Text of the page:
Quebec and Ontario’s shared dominance produced its own echoes throughout western Canada. Throughout much of the last century Alberta’s resentment towards Central Canada festered. Alberta’s political establishment in particular took exception to their limited role in national politics and to intrusions into their own provincial affairs. Equally important was the gradual emergence of a different set of ideological priorities. Most Albertans thought the Canadian state was too expansionist and committed to programs that were too costly. Taxes were too high. Liberalism, from the perspective of many in the west, was the problem with how the country was governed. This was the impetus fuelling the formation of the Reform Party, the Conservative-Alliance Party and finally the revived conservative party under Stephen Harper. They have spent years maneuvering their way towards power in Ottawa. Their efforts have been aided by Canada’s altered economic landscape. Ontario and Quebec’s manufacturing base has withered. Alberta in particular is, of course, rich in oil, a limited resource that more and more of the world needs.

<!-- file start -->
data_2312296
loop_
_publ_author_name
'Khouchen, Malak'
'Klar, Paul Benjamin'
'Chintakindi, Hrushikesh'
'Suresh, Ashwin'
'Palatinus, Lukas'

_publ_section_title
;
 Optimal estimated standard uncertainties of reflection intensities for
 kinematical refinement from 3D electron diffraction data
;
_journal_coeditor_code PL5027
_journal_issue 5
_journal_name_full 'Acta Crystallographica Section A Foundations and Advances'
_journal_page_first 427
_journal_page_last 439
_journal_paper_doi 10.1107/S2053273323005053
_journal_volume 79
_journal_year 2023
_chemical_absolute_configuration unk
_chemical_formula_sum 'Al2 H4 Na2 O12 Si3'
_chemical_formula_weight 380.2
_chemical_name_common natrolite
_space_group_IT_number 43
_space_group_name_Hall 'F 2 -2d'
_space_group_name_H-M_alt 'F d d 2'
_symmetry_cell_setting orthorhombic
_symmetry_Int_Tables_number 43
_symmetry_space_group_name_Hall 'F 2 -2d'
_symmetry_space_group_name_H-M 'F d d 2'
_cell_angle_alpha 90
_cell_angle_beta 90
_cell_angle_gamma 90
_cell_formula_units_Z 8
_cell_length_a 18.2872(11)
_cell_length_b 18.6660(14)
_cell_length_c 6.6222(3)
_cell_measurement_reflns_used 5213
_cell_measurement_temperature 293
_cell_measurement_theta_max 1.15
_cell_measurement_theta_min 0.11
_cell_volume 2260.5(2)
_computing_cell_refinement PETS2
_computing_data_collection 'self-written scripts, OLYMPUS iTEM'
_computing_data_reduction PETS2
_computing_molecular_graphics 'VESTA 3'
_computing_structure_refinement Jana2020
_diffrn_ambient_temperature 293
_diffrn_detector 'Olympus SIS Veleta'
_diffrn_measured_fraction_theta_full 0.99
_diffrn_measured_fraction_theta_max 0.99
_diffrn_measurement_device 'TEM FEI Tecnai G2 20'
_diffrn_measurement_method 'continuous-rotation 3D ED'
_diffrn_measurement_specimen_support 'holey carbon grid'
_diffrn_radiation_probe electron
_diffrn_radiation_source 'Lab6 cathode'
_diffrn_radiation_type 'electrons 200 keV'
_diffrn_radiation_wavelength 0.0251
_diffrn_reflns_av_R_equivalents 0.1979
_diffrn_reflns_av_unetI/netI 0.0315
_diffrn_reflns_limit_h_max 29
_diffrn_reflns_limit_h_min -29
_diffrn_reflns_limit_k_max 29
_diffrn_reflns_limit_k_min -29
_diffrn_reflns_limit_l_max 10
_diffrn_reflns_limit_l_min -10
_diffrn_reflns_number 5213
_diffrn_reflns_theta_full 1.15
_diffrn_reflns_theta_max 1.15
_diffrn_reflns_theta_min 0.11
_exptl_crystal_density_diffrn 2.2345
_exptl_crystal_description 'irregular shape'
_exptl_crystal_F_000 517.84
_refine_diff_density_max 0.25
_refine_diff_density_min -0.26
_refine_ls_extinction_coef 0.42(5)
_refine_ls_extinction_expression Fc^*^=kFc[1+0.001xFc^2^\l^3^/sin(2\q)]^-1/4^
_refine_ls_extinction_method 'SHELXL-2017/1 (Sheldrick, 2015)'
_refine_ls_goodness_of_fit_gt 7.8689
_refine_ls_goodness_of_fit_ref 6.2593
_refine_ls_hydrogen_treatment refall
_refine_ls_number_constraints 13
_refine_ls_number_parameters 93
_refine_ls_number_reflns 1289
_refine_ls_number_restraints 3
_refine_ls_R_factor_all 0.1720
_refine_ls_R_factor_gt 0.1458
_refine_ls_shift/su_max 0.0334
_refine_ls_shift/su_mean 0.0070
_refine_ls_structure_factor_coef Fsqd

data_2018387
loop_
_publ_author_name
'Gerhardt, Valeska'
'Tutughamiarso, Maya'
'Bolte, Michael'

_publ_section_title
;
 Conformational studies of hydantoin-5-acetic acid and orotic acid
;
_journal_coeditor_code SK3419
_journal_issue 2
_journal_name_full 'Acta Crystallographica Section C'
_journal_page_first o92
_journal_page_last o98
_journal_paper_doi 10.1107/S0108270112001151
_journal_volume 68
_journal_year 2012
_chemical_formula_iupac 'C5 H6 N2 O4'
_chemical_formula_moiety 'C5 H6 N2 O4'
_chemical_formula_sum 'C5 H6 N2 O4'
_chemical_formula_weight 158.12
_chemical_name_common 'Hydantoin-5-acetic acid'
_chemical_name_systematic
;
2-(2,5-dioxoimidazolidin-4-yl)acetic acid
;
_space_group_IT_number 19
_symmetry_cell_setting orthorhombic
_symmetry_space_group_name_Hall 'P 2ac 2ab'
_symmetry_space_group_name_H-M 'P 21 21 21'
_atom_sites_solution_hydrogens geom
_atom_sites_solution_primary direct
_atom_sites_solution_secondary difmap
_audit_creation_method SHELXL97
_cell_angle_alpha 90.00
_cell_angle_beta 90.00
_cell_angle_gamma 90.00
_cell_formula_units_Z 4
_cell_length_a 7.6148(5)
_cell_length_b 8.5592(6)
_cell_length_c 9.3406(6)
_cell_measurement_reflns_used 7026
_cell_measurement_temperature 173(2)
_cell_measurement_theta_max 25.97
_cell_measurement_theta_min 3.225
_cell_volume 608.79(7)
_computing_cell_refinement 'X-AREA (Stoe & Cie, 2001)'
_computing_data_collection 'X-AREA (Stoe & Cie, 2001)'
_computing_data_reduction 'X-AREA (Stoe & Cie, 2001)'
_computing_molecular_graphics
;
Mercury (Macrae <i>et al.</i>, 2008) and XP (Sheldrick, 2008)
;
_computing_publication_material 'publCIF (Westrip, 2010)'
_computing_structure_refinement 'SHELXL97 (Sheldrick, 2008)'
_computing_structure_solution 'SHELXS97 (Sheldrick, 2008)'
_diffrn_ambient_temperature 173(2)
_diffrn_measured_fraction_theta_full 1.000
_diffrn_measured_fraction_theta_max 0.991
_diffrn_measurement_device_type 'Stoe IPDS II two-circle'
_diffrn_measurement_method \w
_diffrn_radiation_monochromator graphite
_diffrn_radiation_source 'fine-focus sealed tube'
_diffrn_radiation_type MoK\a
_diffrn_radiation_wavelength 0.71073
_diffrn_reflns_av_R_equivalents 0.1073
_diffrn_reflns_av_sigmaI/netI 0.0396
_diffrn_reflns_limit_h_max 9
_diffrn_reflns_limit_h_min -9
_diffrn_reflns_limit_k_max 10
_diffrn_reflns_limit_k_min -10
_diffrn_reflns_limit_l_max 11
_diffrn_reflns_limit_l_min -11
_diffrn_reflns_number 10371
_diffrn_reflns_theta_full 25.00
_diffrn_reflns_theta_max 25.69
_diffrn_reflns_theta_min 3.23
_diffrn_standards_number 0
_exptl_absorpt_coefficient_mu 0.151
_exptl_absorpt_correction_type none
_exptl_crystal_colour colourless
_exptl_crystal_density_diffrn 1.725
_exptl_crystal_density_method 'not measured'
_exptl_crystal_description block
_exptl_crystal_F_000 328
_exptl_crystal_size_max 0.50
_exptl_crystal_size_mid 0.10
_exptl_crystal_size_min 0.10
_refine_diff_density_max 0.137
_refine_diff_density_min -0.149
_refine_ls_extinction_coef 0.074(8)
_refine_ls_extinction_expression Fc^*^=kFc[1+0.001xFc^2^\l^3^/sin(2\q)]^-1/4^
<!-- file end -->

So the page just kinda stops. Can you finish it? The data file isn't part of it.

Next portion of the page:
This gradual shift westward in economic power has had various long term consequences, some of which account for the waning appeal of liberalism and for the liberal party’s malaise. Governments, we are told, can no longer assume an active role in meeting important social challenges. For doing so might require taking on a deficit or worse, increasing taxes. Any policy initiative that might require increasing taxes is immediately characterized as irresponsible and unaffordable. Stephane Dion’s proposal in 2008 to use a taxation scheme to combat climate change was ruthlessly – and successfully – pilloried by the conservatives. This election, Michael Ignatieff’s promise to rescind the conservative’s last round of corporate tax cuts was similarly dismissed. Liberalism hasn’t been able to withstand the strain to which it has been subject. And the liberal party hasn’t figured out how to successfully challenge the prevailing economic wisdom the conservatives keep preaching to Canadians. Until they do, the party’s fortunes are not bound to improve.


Our Shifting Political Landscape

May 3, 2011 10:11 pm
Michael Ignatieff